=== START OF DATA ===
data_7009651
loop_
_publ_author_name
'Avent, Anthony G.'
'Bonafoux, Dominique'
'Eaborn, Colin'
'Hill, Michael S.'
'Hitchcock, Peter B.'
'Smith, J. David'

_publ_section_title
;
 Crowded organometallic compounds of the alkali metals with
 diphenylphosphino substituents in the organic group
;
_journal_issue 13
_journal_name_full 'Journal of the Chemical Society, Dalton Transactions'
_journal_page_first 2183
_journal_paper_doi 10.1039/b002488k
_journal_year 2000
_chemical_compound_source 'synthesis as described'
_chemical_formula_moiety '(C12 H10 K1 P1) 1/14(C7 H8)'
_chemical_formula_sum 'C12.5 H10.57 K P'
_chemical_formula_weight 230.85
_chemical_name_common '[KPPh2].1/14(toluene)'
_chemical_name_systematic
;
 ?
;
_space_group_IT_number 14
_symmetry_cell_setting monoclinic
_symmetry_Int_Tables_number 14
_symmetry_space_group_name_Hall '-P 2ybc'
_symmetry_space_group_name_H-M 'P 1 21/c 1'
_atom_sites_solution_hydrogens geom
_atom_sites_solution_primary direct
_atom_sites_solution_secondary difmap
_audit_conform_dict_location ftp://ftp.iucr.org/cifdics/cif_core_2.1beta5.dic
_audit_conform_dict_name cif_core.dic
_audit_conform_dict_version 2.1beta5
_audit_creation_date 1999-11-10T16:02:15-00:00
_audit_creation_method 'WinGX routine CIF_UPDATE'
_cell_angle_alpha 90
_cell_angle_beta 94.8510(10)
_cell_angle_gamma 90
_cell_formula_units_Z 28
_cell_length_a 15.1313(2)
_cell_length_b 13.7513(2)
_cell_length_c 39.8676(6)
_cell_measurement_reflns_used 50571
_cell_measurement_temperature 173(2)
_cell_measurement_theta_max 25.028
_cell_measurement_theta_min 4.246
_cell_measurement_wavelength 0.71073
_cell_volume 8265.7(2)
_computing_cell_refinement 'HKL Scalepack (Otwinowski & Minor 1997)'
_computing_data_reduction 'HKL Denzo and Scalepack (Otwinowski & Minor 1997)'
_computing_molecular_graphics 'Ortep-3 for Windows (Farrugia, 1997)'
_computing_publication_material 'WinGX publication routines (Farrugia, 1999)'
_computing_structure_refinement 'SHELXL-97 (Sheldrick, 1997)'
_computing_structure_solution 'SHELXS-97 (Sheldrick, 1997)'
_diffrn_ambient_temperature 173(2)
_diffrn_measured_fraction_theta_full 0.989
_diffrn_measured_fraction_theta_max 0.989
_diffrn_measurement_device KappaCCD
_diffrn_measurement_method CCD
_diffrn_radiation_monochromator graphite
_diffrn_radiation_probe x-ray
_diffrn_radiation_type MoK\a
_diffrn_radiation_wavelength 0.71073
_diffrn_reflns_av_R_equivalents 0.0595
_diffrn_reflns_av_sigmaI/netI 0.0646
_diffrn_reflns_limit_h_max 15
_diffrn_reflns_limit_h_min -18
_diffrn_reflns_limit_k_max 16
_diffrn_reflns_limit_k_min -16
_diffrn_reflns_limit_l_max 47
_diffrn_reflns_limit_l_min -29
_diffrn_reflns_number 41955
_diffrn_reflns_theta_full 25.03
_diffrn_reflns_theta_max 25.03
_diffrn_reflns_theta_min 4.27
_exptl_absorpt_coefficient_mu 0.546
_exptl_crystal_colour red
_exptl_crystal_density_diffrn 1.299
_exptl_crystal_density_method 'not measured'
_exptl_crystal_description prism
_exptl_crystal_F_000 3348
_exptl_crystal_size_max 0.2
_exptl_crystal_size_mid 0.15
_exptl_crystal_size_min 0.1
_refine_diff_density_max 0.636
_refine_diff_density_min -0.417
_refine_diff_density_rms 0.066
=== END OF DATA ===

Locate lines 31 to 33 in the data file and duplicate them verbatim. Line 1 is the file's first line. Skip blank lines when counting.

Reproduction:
_symmetry_Int_Tables_number 14
_symmetry_space_group_name_Hall '-P 2ybc'
_symmetry_space_group_name_H-M 'P 1 21/c 1'